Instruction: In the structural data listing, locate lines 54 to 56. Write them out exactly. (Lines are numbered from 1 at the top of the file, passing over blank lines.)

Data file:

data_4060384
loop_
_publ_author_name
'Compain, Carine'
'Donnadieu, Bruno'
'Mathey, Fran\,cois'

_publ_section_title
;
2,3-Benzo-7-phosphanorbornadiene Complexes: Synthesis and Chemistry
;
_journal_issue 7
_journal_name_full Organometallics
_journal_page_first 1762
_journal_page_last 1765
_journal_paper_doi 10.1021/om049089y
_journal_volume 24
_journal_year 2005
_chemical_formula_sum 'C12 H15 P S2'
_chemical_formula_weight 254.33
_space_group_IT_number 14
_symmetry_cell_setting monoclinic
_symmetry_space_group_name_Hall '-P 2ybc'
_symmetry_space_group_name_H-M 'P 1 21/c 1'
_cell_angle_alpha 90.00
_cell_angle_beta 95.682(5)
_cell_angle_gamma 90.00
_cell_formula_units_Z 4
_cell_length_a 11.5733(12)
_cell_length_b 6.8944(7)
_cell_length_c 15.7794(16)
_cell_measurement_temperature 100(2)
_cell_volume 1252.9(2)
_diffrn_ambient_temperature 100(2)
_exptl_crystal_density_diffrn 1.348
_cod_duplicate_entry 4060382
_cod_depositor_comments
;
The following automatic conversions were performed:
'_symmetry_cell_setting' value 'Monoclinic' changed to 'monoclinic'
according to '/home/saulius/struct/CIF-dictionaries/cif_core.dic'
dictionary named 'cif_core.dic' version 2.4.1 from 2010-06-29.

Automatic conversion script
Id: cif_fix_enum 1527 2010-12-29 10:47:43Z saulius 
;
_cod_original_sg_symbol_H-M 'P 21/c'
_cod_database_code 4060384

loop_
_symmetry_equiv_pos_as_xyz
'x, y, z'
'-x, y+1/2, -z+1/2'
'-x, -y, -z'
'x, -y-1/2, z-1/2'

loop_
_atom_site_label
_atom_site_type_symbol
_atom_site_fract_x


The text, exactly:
_atom_site_label
_atom_site_type_symbol
_atom_site_fract_x